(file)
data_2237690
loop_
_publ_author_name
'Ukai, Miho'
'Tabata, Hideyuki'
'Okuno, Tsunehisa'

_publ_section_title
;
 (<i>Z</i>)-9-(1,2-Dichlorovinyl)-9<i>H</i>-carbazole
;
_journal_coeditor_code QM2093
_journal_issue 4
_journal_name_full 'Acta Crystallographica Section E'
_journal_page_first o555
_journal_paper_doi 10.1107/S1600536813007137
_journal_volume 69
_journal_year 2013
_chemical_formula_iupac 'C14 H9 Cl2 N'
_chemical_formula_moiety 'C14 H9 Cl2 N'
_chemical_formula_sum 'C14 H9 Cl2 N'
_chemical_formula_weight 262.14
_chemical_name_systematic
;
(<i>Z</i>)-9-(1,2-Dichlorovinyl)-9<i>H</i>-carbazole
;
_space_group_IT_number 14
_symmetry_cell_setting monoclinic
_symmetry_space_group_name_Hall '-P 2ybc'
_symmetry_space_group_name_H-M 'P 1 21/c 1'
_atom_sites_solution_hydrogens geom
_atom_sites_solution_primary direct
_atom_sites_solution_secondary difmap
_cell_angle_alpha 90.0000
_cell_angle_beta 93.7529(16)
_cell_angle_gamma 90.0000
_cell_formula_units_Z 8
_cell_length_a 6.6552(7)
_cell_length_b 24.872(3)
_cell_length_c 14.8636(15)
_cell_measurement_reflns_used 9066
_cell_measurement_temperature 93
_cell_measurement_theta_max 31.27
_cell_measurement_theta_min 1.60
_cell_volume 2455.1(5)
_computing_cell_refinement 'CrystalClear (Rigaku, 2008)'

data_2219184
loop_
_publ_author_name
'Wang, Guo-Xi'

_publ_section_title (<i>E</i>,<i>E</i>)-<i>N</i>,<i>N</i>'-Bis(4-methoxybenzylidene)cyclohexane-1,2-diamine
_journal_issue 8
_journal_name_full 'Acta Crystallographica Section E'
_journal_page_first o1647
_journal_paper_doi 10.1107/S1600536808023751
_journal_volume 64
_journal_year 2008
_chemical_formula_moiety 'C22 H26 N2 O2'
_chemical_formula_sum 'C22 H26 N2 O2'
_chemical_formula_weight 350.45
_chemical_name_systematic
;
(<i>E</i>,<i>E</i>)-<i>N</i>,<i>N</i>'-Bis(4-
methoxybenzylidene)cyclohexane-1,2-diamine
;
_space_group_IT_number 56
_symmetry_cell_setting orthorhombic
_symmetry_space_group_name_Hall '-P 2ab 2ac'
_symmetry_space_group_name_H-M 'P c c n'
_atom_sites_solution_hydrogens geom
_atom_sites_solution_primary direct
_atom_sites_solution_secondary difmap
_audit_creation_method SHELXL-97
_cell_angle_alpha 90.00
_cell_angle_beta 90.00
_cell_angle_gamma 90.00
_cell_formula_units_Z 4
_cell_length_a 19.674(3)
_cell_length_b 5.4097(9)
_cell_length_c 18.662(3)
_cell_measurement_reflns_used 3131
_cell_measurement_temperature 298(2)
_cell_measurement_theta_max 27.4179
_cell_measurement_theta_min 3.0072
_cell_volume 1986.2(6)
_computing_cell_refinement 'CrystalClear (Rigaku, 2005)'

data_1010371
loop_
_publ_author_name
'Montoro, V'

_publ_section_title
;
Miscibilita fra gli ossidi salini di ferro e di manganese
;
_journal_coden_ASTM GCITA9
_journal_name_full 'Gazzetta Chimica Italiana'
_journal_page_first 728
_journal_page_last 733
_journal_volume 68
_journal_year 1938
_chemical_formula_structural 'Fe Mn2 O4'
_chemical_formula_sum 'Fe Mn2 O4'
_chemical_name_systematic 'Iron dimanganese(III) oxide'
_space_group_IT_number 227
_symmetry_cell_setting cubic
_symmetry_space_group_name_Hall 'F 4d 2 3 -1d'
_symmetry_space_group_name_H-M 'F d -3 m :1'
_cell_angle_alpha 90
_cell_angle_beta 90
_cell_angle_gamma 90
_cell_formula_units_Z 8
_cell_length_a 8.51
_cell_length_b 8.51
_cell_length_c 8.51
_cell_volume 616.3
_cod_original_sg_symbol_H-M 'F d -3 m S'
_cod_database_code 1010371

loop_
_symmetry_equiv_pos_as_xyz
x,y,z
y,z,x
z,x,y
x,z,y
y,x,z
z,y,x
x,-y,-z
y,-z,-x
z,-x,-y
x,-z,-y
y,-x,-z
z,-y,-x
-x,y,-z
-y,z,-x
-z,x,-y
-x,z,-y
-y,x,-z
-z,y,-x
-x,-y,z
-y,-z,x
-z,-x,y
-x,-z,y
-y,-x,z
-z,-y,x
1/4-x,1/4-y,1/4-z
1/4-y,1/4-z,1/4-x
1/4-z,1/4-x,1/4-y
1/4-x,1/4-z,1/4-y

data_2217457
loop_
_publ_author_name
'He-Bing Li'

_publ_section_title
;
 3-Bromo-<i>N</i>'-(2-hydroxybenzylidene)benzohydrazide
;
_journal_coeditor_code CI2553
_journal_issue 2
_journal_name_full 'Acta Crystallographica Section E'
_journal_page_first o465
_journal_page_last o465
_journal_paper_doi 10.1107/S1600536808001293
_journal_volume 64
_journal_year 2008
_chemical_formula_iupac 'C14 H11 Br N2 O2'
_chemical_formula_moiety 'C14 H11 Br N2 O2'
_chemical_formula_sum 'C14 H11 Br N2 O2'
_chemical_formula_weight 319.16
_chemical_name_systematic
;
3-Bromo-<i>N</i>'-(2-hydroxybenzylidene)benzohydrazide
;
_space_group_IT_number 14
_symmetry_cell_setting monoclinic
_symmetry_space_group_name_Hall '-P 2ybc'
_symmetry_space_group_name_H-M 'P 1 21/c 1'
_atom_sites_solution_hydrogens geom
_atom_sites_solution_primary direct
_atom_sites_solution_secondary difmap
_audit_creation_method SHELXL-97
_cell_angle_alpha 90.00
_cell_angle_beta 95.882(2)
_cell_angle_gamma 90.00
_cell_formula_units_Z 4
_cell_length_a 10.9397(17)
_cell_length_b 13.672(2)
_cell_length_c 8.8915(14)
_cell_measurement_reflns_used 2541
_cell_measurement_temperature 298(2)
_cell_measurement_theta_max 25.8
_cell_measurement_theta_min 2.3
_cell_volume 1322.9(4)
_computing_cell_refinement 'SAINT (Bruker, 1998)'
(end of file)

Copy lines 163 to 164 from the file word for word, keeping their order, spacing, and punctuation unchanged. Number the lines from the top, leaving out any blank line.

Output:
_chemical_formula_iupac 'C14 H11 Br N2 O2'
_chemical_formula_moiety 'C14 H11 Br N2 O2'